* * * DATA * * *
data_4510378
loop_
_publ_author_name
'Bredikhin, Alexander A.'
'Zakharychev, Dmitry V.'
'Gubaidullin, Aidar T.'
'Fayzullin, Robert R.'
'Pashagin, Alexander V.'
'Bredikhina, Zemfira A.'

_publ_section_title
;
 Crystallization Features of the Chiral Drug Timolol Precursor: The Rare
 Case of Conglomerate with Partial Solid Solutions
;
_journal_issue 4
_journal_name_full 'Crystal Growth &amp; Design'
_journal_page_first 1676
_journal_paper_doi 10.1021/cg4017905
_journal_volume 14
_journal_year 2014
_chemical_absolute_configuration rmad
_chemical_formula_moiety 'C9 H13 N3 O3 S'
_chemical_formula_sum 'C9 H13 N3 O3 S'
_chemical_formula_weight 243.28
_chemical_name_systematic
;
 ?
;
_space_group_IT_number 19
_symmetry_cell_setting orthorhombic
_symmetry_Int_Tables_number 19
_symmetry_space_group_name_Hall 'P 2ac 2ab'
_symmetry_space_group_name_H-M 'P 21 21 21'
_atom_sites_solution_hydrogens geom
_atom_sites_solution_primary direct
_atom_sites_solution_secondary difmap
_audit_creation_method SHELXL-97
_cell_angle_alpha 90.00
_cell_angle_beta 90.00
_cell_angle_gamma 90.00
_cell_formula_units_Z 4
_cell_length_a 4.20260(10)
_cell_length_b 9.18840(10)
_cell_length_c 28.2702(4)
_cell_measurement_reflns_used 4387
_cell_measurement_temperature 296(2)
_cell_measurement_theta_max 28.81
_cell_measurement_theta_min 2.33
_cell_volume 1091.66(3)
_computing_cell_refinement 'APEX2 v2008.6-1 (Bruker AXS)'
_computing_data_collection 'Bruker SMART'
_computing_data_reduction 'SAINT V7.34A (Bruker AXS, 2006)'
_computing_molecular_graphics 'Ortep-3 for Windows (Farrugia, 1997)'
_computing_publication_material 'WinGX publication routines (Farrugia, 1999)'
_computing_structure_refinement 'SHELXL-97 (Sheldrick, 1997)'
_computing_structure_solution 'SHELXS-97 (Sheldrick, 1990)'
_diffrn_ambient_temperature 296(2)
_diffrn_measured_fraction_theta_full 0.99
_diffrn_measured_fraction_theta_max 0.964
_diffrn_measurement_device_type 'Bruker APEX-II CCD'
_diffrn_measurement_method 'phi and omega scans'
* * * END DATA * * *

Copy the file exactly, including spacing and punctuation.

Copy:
data_4510378
loop_
_publ_author_name
'Bredikhin, Alexander A.'
'Zakharychev, Dmitry V.'
'Gubaidullin, Aidar T.'
'Fayzullin, Robert R.'
'Pashagin, Alexander V.'
'Bredikhina, Zemfira A.'

_publ_section_title
;
 Crystallization Features of the Chiral Drug Timolol Precursor: The Rare
 Case of Conglomerate with Partial Solid Solutions
;
_journal_issue 4
_journal_name_full 'Crystal Growth &amp; Design'
_journal_page_first 1676
_journal_paper_doi 10.1021/cg4017905
_journal_volume 14
_journal_year 2014
_chemical_absolute_configuration rmad
_chemical_formula_moiety 'C9 H13 N3 O3 S'
_chemical_formula_sum 'C9 H13 N3 O3 S'
_chemical_formula_weight 243.28
_chemical_name_systematic
;
 ?
;
_space_group_IT_number 19
_symmetry_cell_setting orthorhombic
_symmetry_Int_Tables_number 19
_symmetry_space_group_name_Hall 'P 2ac 2ab'
_symmetry_space_group_name_H-M 'P 21 21 21'
_atom_sites_solution_hydrogens geom
_atom_sites_solution_primary direct
_atom_sites_solution_secondary difmap
_audit_creation_method SHELXL-97
_cell_angle_alpha 90.00
_cell_angle_beta 90.00
_cell_angle_gamma 90.00
_cell_formula_units_Z 4
_cell_length_a 4.20260(10)
_cell_length_b 9.18840(10)
_cell_length_c 28.2702(4)
_cell_measurement_reflns_used 4387
_cell_measurement_temperature 296(2)
_cell_measurement_theta_max 28.81
_cell_measurement_theta_min 2.33
_cell_volume 1091.66(3)
_computing_cell_refinement 'APEX2 v2008.6-1 (Bruker AXS)'
_computing_data_collection 'Bruker SMART'
_computing_data_reduction 'SAINT V7.34A (Bruker AXS, 2006)'
_computing_molecular_graphics 'Ortep-3 for Windows (Farrugia, 1997)'
_computing_publication_material 'WinGX publication routines (Farrugia, 1999)'
_computing_structure_refinement 'SHELXL-97 (Sheldrick, 1997)'
_computing_structure_solution 'SHELXS-97 (Sheldrick, 1990)'
_diffrn_ambient_temperature 296(2)
_diffrn_measured_fraction_theta_full 0.99
_diffrn_measured_fraction_theta_max 0.964
_diffrn_measurement_device_type 'Bruker APEX-II CCD'
_diffrn_measurement_method 'phi and omega scans'